Parameter  Study group  Control group  P value 
First symptoma  15.4% motor  –  – 
  51.3% sensory     
Disease duration  52.26 ± 72.082 months  –  – 
SE  −0.48 ± 1.19 D  −0.45 ± 1.02  0.064 
      Z = −1.851 
Near phoria  3.23 ± 3.15Δ exophoria  2.77 ± 3.22Δ exophoria  0.612 
      Z = −0.508 
Distance phoria  0.85 ± 1.51Δ exophoria  1.23 ± 1.74Δ exophoria  0.353 
      Z = −0.930 
VEP P100,15  111.62 ± 5.94  111.31 ± 5.47  0.786 
      Z = −0.271 
VEP P100,60  107.62 ± 11.15  111.38 ± 8.15  0.287 

All values are presented in mean ± standard deviation. SE = Spherical Equivalent, P100,15 = P100 for 15 min of arc target size, P100,60 = P100 for 60 min of arc target size.


Sensory or motor symptoms that a patient has at the onset of disease.

As shown in Table 1, there was no significant difference between the two groups. DVA measurements showed significant differences between patients and normal subjects (P = 0.029). VOR gains were also compared between two groups. Table 2 shows VOR gains of different channels measured by vHIT in both study and control groups.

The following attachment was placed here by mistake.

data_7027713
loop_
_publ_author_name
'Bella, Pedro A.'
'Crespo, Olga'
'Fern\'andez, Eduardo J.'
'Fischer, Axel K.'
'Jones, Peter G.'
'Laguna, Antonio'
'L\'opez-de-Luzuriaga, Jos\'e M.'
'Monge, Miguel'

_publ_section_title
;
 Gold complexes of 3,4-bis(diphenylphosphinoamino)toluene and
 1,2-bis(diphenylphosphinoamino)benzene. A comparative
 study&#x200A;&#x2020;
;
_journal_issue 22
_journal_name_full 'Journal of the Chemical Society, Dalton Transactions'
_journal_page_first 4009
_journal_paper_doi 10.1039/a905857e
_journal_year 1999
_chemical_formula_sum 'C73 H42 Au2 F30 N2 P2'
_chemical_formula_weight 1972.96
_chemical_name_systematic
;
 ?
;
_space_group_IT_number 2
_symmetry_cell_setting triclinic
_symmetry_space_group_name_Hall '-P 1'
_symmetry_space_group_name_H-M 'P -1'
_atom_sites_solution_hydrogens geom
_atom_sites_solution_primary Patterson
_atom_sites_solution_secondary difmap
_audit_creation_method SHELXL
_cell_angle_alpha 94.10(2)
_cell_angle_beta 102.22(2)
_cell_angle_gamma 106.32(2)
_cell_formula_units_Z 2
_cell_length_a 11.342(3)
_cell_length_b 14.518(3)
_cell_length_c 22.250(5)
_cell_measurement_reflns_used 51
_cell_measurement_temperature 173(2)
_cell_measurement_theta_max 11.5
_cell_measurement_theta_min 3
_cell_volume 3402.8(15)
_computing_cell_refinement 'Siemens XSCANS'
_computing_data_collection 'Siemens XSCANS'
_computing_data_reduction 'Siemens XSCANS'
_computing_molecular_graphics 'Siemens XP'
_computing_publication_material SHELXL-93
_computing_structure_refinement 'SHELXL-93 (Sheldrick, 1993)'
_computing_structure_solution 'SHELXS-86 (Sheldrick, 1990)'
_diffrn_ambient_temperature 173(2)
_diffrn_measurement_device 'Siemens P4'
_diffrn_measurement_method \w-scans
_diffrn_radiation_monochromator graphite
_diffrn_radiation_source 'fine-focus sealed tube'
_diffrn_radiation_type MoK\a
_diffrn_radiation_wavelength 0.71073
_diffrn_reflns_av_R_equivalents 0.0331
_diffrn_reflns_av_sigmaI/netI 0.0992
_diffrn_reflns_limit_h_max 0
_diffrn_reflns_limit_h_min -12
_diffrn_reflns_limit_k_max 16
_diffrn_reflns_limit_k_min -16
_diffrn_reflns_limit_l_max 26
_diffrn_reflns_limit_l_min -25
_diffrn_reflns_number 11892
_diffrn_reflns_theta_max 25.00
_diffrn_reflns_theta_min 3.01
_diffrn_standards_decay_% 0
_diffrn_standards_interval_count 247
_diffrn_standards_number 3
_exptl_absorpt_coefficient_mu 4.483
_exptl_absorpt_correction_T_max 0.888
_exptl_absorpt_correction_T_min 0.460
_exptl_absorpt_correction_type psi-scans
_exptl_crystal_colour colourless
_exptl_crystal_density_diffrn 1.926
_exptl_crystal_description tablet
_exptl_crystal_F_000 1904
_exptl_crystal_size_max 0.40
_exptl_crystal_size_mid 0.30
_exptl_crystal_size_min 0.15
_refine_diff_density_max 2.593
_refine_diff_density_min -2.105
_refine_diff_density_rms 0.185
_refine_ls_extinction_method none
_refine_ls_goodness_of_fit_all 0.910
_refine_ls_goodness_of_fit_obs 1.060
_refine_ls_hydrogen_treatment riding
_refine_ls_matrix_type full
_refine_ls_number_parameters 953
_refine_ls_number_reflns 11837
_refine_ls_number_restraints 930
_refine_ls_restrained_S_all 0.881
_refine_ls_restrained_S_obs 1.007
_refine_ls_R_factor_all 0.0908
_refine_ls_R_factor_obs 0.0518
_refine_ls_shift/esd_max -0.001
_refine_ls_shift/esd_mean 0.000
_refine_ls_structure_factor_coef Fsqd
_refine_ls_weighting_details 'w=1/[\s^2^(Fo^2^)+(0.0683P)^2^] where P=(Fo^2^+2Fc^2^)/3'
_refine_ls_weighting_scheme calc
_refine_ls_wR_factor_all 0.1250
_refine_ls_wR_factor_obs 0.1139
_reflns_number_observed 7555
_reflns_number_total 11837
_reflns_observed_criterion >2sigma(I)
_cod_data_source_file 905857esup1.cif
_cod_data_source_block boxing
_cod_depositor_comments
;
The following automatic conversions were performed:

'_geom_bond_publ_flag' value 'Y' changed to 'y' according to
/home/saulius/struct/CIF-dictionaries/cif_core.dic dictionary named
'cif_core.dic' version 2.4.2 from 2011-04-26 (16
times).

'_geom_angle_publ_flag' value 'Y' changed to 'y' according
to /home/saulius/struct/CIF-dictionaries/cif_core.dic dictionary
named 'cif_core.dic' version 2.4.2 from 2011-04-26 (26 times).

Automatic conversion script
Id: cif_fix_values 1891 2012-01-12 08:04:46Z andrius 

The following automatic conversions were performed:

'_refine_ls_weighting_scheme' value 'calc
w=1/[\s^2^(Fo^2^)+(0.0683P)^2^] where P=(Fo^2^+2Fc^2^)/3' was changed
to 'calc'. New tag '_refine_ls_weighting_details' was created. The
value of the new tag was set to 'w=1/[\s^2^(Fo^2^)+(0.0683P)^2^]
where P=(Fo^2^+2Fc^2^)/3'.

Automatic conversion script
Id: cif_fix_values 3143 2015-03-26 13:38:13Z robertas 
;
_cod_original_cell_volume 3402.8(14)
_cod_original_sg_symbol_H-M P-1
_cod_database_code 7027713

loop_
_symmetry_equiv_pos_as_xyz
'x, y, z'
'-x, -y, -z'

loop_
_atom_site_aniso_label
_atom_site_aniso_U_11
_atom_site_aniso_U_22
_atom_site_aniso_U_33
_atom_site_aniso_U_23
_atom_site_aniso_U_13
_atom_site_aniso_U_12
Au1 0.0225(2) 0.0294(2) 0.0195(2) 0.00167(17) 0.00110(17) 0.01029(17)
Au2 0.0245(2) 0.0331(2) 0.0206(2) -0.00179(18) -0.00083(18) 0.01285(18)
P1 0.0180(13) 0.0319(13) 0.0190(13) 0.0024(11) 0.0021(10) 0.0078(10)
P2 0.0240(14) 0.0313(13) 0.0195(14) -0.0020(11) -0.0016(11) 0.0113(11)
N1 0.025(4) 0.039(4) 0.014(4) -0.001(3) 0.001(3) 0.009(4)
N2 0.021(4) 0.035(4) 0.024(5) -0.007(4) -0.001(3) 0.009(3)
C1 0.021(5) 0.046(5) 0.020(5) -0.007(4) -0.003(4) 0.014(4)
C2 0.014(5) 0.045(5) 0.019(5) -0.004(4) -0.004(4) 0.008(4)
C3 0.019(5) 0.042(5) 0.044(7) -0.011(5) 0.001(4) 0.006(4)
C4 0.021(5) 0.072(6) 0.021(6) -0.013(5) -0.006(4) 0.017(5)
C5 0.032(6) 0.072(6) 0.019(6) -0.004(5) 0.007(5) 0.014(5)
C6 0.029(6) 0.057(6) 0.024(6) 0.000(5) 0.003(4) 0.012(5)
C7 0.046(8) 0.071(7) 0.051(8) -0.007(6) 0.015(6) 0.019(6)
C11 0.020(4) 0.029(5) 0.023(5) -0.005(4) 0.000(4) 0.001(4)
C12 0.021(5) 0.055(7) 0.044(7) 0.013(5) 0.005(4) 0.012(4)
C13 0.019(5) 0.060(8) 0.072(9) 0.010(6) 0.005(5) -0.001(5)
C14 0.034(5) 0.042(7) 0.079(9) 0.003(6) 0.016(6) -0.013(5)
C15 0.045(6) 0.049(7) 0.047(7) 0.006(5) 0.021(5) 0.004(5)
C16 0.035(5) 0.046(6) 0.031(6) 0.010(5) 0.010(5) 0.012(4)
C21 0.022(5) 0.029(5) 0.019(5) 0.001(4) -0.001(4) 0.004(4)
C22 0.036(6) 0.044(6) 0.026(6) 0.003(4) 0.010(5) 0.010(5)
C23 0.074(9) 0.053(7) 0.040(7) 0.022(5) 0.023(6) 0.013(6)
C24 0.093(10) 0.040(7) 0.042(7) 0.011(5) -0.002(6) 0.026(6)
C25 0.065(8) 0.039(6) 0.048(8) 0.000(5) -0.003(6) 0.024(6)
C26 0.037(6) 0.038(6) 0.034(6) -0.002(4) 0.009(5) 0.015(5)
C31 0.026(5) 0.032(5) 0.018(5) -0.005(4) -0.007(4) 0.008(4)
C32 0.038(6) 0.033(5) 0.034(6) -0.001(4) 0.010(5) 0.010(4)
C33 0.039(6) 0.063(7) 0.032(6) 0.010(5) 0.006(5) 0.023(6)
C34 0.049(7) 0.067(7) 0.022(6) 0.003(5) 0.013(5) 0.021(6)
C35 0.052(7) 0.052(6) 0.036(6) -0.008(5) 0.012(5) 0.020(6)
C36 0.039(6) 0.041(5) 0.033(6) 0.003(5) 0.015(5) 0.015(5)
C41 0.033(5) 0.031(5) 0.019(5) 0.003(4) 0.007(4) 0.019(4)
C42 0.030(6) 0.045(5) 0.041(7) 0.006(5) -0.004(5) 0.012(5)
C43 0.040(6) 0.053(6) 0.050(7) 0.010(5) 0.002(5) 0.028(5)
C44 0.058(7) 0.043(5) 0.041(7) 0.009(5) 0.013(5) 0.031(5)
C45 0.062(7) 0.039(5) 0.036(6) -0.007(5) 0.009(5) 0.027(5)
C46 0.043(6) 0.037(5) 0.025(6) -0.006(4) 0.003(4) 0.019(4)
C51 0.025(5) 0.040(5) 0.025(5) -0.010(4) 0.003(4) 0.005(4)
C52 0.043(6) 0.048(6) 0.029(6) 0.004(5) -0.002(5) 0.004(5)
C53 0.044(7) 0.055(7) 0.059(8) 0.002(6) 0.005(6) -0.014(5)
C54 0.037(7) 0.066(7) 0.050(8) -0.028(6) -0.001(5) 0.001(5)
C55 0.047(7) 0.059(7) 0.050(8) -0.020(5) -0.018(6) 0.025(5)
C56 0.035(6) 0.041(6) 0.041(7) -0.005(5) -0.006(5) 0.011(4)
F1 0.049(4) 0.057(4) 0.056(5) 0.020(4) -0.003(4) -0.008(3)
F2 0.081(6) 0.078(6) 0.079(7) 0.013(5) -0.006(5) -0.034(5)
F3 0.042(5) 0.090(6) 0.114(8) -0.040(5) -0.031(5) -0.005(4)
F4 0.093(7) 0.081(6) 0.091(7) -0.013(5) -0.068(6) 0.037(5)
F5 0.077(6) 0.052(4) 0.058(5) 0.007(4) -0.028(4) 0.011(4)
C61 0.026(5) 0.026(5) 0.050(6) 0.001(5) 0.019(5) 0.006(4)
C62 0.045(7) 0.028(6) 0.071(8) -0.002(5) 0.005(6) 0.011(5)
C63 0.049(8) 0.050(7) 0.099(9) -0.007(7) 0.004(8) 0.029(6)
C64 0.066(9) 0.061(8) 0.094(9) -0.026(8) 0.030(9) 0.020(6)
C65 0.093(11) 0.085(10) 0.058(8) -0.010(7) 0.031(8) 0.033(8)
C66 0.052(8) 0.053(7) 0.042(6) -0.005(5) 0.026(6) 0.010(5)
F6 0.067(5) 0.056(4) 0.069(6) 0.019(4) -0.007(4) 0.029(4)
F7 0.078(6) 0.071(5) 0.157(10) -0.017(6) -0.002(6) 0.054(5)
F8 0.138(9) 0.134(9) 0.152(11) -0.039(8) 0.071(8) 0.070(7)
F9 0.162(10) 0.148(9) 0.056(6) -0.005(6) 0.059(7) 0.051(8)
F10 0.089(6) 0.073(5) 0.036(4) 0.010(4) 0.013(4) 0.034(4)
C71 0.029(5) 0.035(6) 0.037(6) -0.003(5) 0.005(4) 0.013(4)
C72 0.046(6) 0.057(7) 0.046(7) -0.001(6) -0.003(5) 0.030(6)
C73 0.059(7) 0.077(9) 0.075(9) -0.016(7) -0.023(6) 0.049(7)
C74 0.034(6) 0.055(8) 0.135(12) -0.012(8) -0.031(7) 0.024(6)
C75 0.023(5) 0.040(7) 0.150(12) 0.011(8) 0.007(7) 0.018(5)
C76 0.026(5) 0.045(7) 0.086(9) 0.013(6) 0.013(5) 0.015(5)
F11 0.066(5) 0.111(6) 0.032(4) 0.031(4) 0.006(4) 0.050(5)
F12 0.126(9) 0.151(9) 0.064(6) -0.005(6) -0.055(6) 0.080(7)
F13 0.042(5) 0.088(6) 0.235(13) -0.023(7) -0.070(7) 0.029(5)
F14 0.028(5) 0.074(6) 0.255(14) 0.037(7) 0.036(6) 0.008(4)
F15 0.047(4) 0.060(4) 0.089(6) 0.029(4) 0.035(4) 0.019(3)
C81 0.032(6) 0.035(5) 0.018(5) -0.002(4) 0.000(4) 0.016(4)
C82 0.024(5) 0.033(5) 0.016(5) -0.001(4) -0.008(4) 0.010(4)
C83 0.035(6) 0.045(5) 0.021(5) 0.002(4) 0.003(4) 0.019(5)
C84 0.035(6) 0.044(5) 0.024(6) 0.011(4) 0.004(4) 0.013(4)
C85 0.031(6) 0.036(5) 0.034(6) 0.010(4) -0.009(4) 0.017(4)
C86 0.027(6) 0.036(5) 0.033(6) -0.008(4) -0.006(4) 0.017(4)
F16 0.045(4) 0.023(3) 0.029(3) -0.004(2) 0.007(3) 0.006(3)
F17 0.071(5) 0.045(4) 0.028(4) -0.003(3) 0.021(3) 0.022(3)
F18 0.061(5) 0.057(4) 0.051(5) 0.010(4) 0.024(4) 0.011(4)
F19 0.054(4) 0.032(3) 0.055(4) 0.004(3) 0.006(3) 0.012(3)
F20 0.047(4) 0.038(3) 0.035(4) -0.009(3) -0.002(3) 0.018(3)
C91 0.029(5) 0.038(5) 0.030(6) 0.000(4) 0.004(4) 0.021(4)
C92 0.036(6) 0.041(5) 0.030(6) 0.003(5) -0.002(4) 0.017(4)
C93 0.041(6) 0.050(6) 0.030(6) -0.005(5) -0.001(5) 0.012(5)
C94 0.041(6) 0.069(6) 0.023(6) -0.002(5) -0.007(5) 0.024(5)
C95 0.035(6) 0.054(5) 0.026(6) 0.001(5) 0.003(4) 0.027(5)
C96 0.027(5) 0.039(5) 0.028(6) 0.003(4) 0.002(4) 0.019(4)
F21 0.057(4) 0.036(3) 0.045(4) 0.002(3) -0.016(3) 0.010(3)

Table 2.

Comparison of VOR gain between MS and control groups.

Channel type    GroupGainP value 
    MS  Control  MS  Control   
    Number of cases 
R.LateralNormal  23  12  0.91 ± 0.100.95 ± 0.110.338
L.LateralNormal  24  10  0.90 ± 0.110.92 ± 0.120.243
R.AnteriorNormal  17  0.80 ± 0.190.87 ± 0.200.281
L.AnteriorNormal  0.66 ± 0.170.76 ± 0.100.071
Abnormal  17 
R.PosteriorNormal  0.58 ± 0.140.67 ± 0.150.159
Abnormal  21 
L.PosteriorNormal  18  0.74 ± 0.150.69 ± 0.340.758

R: right, L: left.

Although VOR shows better results in the control group, the difference between groups was not statistically significant. Associations between disease duration and patients’ first symptom presentation age with VOR and DVA were also assessed. Spearman correlation test results are presented in Tables 3 and 4.

Table 3.

Spearman correlation coefficients between duration of disease and VOR parameters.

  Rho spearman coefficient  P value 
DVA  0.782  0.057 
R.Lateral  0.277  0.171 
L.Lateral  −0.039  0.851 
R.Anterior  0.076  0.713 
L.Anterior  0.215  0.292 
R.Posterior  0.177  0.388 
L.Posterior  −0.144  0.482 
Table 4.

Spearman correlation coefficients between patient’s first symptom presentation and VOR parameters.

  Rho Spearman coefficient  P value 
DVA  −0.085  0.681 
R.Lateral  −0.183  0.372 
L.Lateral  −0.049  0.813 
R.Anterior  0.165  0.422 
L.Anterior  0.341  0.088 
R.Posterior  0.378  0.057 
L.Posterior  0.433  0.027 

Linear regression analysis was used to assess the independent role of MS duration and DVA in the VOR gain impairment among MS patients with no history of optic neuritis. Age was considered as a confounder in these analysis. Regression test showed no significant linear relation between these parameters. Tables 5 and 6 show regression findings.